Australian wind in danger again -- Calls for climate strategy rethink

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Shimmering in the heat of Australia's climate change debate, the government's Carbon Pollution Reduction Scheme (CPRS) -- including a 20% by 2020 mandatory renewable energy target (MRET) and an emissions trading scheme (ETS) -- is quickly becoming a legislative mirage. Scheduled to start in mid-2010, the CPRS is nearing its June deadline for passage into law, but the opposition parties, the Liberals, Greens and independents, are still united in their opposition to the Labor-led federal government's plan, albeit for almost diametrically opposed reasons.

If the CPRS fails to gain support, wind plant totalling thousands of megawatts, reliant on the new MRET being implemented, are likely to be put on hold. Under the federal plan, the MRET will increase from 9500 GWh by 2010 to 45,000 GWh by 2020, requiring around 10 GW of new renewables capacity. Wind power would account for 50% of the increase to 2020. But the MRET's success is bound up with the CPRS.

The Greens say the CPRS does not go far enough and should set higher emission reduction targets for industry. The Liberals says it goes too far and are calling for more free "offset" pollution permits to be granted to energy intensive companies. Crucial in the balance is independent senator Nick Xenophon, who says an ETS is simply the wrong idea, calling instead for a carbon tax. "I can not see the ETS getting up in its current form," says Xenophon, although the South Australian senator is famous for his horse-trading on big issues.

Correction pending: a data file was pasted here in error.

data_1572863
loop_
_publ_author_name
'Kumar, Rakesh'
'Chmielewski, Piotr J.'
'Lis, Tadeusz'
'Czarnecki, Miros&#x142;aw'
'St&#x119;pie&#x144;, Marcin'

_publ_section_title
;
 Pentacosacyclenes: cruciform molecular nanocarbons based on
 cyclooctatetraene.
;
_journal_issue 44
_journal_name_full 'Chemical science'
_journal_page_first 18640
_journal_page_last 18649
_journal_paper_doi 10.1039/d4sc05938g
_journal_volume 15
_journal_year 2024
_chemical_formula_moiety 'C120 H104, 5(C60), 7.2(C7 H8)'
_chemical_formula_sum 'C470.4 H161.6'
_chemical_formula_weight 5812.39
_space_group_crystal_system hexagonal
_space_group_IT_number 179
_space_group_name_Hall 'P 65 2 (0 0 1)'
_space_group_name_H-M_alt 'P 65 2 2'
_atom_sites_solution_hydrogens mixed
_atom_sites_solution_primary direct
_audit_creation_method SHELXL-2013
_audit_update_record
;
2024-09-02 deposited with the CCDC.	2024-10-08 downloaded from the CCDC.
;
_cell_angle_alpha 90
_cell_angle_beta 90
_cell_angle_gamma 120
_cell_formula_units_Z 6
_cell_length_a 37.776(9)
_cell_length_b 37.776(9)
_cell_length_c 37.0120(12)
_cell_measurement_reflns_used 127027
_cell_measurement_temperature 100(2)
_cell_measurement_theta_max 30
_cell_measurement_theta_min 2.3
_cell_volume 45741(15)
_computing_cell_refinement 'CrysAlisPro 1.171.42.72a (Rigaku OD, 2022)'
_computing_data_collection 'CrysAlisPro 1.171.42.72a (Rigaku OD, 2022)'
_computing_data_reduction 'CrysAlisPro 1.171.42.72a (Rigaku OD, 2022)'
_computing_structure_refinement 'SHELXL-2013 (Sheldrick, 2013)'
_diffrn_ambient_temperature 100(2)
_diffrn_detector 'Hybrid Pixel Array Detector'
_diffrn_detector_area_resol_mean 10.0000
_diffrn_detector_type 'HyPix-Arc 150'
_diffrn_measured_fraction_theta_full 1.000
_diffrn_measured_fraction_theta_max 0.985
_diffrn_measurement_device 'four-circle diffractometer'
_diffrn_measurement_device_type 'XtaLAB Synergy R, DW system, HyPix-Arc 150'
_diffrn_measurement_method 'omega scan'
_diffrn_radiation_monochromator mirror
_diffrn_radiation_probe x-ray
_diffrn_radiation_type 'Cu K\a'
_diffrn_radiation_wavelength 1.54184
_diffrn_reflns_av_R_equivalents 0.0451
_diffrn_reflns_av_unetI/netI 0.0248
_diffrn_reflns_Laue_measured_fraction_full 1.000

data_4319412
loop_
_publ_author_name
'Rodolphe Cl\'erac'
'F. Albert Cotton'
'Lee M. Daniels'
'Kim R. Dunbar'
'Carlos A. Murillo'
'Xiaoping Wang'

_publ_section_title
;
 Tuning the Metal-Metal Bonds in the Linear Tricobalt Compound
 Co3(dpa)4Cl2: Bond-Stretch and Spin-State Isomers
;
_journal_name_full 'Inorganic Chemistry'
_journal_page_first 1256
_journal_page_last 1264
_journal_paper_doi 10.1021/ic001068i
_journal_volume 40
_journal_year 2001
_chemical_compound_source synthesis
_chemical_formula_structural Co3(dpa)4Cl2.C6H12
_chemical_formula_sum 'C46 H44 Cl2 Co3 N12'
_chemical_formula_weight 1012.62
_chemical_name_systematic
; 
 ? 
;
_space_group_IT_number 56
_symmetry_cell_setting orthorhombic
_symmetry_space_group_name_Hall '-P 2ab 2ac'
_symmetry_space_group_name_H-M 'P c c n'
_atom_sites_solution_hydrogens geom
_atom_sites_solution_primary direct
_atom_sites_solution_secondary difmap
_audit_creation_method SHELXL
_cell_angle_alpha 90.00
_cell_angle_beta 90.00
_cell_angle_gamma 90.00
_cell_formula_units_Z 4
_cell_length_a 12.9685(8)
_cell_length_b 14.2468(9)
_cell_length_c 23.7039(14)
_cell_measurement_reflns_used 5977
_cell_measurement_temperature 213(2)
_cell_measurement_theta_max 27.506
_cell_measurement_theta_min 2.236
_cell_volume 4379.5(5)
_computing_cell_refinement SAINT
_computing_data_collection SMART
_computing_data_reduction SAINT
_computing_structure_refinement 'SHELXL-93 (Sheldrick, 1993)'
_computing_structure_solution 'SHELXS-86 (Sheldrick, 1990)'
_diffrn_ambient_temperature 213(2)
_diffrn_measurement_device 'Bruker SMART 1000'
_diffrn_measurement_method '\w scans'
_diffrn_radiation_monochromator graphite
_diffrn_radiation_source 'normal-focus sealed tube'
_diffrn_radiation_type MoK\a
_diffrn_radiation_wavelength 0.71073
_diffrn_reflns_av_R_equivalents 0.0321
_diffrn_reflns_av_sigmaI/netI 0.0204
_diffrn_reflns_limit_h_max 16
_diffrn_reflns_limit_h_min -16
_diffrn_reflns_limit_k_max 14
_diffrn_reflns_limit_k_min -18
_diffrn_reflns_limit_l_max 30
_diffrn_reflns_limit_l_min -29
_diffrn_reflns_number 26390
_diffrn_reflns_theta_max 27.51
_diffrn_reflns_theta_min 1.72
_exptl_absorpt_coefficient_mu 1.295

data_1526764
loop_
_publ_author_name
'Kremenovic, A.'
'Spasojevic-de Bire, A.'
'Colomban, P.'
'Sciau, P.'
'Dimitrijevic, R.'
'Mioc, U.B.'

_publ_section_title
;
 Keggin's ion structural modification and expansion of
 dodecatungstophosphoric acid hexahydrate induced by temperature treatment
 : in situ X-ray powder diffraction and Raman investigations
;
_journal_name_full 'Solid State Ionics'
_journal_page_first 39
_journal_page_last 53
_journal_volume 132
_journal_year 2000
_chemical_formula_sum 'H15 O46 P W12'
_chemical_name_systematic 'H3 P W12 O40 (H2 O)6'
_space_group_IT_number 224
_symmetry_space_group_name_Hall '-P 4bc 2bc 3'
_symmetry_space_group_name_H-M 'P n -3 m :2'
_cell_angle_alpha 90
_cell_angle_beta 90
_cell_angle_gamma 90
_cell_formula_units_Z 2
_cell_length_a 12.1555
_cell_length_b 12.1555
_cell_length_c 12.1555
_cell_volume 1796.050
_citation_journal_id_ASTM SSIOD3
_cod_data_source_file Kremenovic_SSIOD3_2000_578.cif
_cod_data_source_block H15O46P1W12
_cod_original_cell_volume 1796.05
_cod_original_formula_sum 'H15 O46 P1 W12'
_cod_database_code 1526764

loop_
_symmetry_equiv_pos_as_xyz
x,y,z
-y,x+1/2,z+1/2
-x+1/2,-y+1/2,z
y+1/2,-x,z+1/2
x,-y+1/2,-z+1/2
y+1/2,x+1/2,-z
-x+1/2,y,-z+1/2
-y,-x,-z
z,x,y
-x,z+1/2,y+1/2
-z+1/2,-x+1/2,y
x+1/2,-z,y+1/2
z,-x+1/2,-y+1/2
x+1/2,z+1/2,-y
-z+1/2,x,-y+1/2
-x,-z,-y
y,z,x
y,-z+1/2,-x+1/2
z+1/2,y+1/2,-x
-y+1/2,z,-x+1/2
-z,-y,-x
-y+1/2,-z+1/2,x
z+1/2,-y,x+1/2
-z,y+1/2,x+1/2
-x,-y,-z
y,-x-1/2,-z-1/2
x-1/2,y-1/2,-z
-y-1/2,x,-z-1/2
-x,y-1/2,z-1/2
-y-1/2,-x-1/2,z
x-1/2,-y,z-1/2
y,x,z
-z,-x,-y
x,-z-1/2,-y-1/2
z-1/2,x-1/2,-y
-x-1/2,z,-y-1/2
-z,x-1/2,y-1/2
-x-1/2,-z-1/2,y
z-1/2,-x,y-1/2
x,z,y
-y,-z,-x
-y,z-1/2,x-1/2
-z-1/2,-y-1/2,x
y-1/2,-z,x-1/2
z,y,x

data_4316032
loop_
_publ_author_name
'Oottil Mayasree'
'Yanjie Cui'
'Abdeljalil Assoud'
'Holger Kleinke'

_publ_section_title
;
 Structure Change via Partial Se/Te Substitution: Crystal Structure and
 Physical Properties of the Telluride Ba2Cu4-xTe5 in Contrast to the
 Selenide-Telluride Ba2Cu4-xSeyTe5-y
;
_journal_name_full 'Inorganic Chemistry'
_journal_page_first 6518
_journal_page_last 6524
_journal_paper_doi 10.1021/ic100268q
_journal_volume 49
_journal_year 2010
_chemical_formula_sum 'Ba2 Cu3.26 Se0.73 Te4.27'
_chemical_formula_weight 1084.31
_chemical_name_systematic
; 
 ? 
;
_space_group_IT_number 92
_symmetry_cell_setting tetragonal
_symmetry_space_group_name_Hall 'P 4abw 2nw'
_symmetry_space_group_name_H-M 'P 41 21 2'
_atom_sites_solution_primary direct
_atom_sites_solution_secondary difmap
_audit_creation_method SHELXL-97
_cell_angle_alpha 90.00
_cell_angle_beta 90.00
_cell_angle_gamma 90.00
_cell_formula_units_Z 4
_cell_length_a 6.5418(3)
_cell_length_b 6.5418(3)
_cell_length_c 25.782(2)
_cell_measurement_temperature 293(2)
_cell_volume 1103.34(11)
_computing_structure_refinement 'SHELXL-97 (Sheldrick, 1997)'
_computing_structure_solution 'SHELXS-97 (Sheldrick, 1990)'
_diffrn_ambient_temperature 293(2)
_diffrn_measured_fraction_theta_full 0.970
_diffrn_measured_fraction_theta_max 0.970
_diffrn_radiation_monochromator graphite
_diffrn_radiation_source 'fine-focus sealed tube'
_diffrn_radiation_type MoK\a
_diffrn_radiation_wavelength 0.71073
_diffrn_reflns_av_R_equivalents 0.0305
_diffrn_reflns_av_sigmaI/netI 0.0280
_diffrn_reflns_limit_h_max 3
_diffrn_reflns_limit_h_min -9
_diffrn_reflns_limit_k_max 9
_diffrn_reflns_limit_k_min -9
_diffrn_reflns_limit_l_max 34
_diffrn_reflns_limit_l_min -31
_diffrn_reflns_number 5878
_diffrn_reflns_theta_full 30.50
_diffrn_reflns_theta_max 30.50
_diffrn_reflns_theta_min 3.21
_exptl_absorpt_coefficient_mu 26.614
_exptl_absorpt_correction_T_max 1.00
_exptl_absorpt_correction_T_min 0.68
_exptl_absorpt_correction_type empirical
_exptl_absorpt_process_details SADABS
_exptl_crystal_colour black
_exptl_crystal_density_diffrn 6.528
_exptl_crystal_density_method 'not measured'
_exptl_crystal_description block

Internal opposition

Even Professor Ross Garnaut, the government's own climate adviser responsible for producing the report on which it based the CPRS, has joined the chorus of opposition. It might be better to dump the current plan and "do a better one when time is right," Garnaut told a Senate committee recently, suggesting the right time may be after the UN climate change conference taking place in Copenhagen in December.

The embattled climate change minister, Penny Wong, is furious, suggesting those opposing the legislation could undermine the entire Copenhagen deal and harm Australia's long term economic interests. "There is no going back to the drawing board," she says. "There can be no more wasted years." Without the support of the Greens and the independents, the plan cannot become law. Greenpeace puts the odds of the legislation being voted down at 50:50. Australia's peak renewables industry body, the Clean Energy Council, was unavailable for comment.

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